Dengue is rare in the U.S., but is common and a serious public health threat in warm sub-tropical and tropical areas of the world. These include areas of Central and South America, Africa, Southeast Asia, China, India, the Middle East, Australia, the Caribbean and the South and Central Pacific. Dengue fever is most common in urban areas and outbreaks occur commonly during the rainy season when mosquitoes breed heavily in standing water. The incidence of dengue fever is on the rise worldwide, and in some areas of Asia, complications of the disease are a leading cause of serious illness and death in children.
Mosquitoes pick up a dengue virus when they bite a human who is already infected with the virus. The mosquito then carries it in its own blood and spreads it when it bites other humans.
After a dengue virus enters the human bloodstream, it spreads throughout the body. Symptoms appear in about eight to ten days after a bite from an infected mosquito. Symptoms are flu-like and can include high fever, nausea, vomiting, body aches, and headache.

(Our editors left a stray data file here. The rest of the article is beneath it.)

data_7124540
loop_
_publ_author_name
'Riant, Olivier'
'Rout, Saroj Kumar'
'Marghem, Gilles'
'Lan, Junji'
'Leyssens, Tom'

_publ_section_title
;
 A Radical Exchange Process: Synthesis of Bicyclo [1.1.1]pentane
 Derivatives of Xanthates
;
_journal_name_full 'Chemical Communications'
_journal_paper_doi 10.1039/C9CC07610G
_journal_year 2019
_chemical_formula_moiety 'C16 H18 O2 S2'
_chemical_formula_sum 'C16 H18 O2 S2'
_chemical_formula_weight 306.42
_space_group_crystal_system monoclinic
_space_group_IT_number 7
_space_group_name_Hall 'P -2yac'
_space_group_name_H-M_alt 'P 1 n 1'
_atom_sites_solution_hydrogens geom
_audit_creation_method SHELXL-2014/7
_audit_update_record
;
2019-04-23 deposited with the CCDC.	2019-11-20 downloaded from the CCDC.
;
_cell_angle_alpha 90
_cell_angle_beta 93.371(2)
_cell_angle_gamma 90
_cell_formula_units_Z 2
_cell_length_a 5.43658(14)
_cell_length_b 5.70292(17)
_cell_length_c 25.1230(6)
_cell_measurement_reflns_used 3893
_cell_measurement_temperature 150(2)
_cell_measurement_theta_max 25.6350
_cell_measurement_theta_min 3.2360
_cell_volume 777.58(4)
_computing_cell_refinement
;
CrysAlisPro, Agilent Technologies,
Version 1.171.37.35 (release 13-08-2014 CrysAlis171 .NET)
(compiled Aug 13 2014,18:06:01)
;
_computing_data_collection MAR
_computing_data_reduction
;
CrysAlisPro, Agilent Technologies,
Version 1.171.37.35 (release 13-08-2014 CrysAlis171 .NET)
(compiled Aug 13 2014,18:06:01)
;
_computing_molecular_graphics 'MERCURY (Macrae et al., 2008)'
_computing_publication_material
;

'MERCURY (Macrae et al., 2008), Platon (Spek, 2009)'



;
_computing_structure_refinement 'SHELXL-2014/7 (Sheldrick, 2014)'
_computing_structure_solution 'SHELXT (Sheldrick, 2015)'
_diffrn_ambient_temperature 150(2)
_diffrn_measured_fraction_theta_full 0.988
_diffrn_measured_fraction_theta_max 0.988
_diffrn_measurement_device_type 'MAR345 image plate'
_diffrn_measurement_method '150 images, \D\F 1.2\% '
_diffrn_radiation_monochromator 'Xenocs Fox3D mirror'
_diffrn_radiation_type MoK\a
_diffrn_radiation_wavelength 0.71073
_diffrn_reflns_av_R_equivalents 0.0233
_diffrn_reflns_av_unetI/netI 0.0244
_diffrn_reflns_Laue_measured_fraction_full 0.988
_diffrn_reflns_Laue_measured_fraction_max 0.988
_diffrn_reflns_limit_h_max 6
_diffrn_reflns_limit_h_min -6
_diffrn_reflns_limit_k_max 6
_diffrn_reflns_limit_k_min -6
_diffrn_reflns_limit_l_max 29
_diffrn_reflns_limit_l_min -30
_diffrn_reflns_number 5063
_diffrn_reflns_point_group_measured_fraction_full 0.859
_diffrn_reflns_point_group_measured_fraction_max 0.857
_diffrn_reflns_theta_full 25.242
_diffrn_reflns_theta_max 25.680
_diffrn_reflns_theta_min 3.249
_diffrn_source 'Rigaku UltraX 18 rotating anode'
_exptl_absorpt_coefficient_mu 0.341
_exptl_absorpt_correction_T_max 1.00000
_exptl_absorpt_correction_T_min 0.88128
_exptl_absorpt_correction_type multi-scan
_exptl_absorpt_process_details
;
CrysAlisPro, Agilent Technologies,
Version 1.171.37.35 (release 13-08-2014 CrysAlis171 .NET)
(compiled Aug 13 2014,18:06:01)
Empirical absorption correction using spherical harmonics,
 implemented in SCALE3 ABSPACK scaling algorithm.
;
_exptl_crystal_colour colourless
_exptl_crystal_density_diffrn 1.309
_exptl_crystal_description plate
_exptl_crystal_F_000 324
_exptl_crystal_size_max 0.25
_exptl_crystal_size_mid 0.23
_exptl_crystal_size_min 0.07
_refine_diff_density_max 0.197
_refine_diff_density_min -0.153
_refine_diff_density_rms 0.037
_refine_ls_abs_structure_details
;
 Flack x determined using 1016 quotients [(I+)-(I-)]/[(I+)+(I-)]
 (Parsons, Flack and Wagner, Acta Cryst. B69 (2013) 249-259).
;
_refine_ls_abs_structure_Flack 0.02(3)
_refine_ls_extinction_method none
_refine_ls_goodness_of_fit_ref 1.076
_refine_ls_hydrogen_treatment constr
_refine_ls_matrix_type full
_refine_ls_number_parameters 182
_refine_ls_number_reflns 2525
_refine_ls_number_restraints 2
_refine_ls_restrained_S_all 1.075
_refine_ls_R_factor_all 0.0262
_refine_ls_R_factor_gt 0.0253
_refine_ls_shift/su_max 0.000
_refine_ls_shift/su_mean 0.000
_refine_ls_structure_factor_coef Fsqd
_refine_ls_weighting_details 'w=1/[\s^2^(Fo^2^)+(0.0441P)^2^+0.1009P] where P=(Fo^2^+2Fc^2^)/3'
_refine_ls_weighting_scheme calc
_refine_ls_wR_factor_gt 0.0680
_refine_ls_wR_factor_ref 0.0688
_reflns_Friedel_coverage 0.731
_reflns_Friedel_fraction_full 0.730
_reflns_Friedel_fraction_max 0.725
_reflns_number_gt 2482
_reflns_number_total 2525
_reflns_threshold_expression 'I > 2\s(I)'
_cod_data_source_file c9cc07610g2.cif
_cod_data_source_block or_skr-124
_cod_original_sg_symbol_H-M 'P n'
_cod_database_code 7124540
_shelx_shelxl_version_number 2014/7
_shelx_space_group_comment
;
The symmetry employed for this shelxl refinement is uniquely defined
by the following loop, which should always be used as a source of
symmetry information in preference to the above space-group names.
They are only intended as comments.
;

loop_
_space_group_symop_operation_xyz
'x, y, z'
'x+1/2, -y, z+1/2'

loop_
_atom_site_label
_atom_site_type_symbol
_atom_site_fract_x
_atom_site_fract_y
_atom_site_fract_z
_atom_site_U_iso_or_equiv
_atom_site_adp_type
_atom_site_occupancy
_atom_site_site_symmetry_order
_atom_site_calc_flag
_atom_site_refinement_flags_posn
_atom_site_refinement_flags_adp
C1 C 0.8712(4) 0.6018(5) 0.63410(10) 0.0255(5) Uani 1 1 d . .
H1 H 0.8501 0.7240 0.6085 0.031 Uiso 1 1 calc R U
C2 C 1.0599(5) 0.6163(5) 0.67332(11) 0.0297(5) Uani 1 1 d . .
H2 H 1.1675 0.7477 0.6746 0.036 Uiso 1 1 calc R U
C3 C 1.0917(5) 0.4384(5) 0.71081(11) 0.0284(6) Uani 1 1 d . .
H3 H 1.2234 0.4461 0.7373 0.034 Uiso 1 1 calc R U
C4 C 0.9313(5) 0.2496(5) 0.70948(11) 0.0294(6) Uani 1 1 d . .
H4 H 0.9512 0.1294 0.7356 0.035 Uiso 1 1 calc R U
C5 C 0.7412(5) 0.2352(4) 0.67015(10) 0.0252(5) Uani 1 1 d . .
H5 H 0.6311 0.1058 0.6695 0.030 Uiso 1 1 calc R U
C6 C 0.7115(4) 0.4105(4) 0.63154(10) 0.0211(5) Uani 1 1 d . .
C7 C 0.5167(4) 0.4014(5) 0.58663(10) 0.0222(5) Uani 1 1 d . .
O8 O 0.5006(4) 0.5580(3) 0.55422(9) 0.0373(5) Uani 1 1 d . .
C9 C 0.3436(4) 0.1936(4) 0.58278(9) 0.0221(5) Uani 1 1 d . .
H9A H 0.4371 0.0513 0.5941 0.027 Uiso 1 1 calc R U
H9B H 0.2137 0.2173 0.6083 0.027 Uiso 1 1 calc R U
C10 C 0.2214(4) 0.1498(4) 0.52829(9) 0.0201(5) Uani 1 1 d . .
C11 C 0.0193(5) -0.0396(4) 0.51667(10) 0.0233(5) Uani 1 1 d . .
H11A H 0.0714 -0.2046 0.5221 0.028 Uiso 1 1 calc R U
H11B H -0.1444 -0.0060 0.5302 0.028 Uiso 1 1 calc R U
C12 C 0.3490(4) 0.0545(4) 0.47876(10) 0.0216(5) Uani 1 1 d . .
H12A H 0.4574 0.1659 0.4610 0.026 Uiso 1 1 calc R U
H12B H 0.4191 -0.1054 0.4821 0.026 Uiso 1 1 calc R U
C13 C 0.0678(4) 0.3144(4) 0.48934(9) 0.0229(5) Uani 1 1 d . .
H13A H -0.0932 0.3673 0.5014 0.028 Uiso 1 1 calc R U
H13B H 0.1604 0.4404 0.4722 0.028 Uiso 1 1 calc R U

Most people can recover from dengue fever, but some cases can progress into a life-threatening complication called dengue hemorrhagic fever. Symptoms of this disease include severe, uncontrolled hemorrhage and shock. For more information on symptoms, refer to symptoms of dengue fever.
Making a diagnosis of dengue fever begins with taking a thorough personal and family medical history, including symptoms, and completing a physical examination. Recent travel to sub-tropical or tropical areas of the world is an important clue that may increase the suspicion of a diagnosis of dengue fever.
Diagnostic testing includes blood tests that check for a dengue virus or for...